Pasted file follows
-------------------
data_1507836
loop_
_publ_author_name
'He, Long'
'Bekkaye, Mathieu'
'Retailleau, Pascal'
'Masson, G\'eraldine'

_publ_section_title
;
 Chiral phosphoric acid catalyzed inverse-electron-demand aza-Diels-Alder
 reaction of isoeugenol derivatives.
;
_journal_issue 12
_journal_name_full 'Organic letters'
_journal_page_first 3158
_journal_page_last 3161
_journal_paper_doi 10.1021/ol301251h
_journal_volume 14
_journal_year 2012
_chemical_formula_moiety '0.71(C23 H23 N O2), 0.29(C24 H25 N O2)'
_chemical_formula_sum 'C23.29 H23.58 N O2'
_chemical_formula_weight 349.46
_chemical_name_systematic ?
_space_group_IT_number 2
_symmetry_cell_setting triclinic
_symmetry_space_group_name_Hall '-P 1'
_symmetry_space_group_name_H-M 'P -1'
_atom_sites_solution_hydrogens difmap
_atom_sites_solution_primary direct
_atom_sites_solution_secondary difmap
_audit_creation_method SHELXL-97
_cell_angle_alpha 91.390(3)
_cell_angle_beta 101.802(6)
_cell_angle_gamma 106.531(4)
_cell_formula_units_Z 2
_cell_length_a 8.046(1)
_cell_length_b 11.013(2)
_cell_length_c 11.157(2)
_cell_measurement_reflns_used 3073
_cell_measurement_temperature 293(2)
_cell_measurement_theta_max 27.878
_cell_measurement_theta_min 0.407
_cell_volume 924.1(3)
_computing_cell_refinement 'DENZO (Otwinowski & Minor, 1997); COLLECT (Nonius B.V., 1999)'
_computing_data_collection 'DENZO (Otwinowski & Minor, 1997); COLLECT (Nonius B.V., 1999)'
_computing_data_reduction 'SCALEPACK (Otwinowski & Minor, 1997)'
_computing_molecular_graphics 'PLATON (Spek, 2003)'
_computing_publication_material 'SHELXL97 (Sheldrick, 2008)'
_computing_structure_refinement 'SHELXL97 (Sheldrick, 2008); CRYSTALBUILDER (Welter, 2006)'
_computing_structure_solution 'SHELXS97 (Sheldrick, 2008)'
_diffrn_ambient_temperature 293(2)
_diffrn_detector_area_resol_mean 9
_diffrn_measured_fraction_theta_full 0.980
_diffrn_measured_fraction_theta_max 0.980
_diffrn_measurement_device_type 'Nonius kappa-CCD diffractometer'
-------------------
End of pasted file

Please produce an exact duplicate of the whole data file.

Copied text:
data_1507836
loop_
_publ_author_name
'He, Long'
'Bekkaye, Mathieu'
'Retailleau, Pascal'
'Masson, G\'eraldine'

_publ_section_title
;
 Chiral phosphoric acid catalyzed inverse-electron-demand aza-Diels-Alder
 reaction of isoeugenol derivatives.
;
_journal_issue 12
_journal_name_full 'Organic letters'
_journal_page_first 3158
_journal_page_last 3161
_journal_paper_doi 10.1021/ol301251h
_journal_volume 14
_journal_year 2012
_chemical_formula_moiety '0.71(C23 H23 N O2), 0.29(C24 H25 N O2)'
_chemical_formula_sum 'C23.29 H23.58 N O2'
_chemical_formula_weight 349.46
_chemical_name_systematic ?
_space_group_IT_number 2
_symmetry_cell_setting triclinic
_symmetry_space_group_name_Hall '-P 1'
_symmetry_space_group_name_H-M 'P -1'
_atom_sites_solution_hydrogens difmap
_atom_sites_solution_primary direct
_atom_sites_solution_secondary difmap
_audit_creation_method SHELXL-97
_cell_angle_alpha 91.390(3)
_cell_angle_beta 101.802(6)
_cell_angle_gamma 106.531(4)
_cell_formula_units_Z 2
_cell_length_a 8.046(1)
_cell_length_b 11.013(2)
_cell_length_c 11.157(2)
_cell_measurement_reflns_used 3073
_cell_measurement_temperature 293(2)
_cell_measurement_theta_max 27.878
_cell_measurement_theta_min 0.407
_cell_volume 924.1(3)
_computing_cell_refinement 'DENZO (Otwinowski & Minor, 1997); COLLECT (Nonius B.V., 1999)'
_computing_data_collection 'DENZO (Otwinowski & Minor, 1997); COLLECT (Nonius B.V., 1999)'
_computing_data_reduction 'SCALEPACK (Otwinowski & Minor, 1997)'
_computing_molecular_graphics 'PLATON (Spek, 2003)'
_computing_publication_material 'SHELXL97 (Sheldrick, 2008)'
_computing_structure_refinement 'SHELXL97 (Sheldrick, 2008); CRYSTALBUILDER (Welter, 2006)'
_computing_structure_solution 'SHELXS97 (Sheldrick, 2008)'
_diffrn_ambient_temperature 293(2)
_diffrn_detector_area_resol_mean 9
_diffrn_measured_fraction_theta_full 0.980
_diffrn_measured_fraction_theta_max 0.980
_diffrn_measurement_device_type 'Nonius kappa-CCD diffractometer'